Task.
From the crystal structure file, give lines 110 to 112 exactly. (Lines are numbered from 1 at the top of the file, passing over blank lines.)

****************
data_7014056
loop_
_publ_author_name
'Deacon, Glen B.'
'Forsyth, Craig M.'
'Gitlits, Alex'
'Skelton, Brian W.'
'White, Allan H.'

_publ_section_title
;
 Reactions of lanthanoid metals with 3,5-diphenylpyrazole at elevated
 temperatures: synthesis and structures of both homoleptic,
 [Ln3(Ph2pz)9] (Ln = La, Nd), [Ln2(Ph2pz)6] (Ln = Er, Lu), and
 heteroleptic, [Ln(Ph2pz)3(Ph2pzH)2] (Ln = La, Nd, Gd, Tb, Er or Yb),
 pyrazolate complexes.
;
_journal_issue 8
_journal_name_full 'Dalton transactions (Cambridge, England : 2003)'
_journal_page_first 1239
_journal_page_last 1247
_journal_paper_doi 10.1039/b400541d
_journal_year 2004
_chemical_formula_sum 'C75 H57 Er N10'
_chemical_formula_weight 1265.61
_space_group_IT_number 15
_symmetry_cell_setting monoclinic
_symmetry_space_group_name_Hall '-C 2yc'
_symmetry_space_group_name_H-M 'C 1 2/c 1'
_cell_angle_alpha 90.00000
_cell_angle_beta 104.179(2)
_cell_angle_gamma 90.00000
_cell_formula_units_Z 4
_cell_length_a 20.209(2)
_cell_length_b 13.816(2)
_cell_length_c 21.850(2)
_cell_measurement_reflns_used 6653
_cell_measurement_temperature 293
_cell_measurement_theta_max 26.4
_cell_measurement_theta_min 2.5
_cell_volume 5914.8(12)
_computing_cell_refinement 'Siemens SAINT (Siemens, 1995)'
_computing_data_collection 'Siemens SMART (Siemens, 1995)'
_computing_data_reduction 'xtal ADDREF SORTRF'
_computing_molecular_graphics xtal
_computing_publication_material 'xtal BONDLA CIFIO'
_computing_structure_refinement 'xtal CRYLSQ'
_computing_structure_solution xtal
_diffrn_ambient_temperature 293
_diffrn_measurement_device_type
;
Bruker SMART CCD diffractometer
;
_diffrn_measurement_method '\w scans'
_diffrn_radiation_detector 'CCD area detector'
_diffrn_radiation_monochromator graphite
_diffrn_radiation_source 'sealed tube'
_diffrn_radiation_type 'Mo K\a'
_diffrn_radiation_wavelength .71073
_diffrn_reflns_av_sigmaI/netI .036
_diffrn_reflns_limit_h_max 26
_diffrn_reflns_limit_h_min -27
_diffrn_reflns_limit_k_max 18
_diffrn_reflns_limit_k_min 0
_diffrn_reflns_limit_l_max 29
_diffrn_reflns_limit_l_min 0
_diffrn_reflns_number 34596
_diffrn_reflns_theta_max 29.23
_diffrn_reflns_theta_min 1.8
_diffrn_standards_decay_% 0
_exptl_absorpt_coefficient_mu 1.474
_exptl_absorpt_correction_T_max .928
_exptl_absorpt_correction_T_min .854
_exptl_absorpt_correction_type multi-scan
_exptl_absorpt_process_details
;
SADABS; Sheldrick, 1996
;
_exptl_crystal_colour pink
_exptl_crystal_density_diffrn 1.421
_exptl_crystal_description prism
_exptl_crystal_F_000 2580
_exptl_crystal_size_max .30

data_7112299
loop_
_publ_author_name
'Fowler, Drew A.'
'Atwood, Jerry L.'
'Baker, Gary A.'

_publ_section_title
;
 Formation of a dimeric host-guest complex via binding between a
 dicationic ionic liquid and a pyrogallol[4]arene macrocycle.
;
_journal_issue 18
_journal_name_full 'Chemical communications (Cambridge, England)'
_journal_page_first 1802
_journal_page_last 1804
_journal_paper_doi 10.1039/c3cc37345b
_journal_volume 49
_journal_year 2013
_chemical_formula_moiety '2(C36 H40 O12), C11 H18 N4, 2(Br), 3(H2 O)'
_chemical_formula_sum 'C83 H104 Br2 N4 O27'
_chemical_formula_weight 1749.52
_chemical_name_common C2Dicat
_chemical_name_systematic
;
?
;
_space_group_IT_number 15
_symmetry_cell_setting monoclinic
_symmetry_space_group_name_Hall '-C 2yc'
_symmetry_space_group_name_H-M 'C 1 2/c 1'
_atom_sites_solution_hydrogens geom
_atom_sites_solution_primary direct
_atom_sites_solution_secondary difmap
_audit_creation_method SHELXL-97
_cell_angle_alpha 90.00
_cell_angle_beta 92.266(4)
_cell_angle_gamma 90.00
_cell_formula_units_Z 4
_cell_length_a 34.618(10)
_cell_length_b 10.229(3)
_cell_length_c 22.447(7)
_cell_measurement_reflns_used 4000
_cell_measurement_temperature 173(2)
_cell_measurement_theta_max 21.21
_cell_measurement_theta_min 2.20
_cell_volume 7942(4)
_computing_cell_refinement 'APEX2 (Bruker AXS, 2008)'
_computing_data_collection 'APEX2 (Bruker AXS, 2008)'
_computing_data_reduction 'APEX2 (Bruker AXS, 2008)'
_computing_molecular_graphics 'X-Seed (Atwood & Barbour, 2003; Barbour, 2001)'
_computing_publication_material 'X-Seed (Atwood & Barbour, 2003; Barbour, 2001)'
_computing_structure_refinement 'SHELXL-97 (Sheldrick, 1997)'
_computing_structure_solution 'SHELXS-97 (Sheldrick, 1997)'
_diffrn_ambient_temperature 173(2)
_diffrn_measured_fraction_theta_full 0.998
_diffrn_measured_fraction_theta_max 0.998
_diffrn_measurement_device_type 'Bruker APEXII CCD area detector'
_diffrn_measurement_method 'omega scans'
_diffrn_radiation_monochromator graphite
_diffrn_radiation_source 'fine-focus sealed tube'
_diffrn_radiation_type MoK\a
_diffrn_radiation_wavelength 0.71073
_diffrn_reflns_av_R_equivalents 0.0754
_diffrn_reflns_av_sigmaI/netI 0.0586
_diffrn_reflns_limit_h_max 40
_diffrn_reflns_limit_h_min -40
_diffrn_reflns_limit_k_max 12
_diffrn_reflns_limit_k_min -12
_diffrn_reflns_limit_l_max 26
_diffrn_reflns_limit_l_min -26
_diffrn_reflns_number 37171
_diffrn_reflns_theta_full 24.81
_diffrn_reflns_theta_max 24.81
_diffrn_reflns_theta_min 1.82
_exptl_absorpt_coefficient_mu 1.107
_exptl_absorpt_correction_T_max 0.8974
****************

_symmetry_cell_setting monoclinic
_symmetry_space_group_name_Hall '-C 2yc'
_symmetry_space_group_name_H-M 'C 1 2/c 1'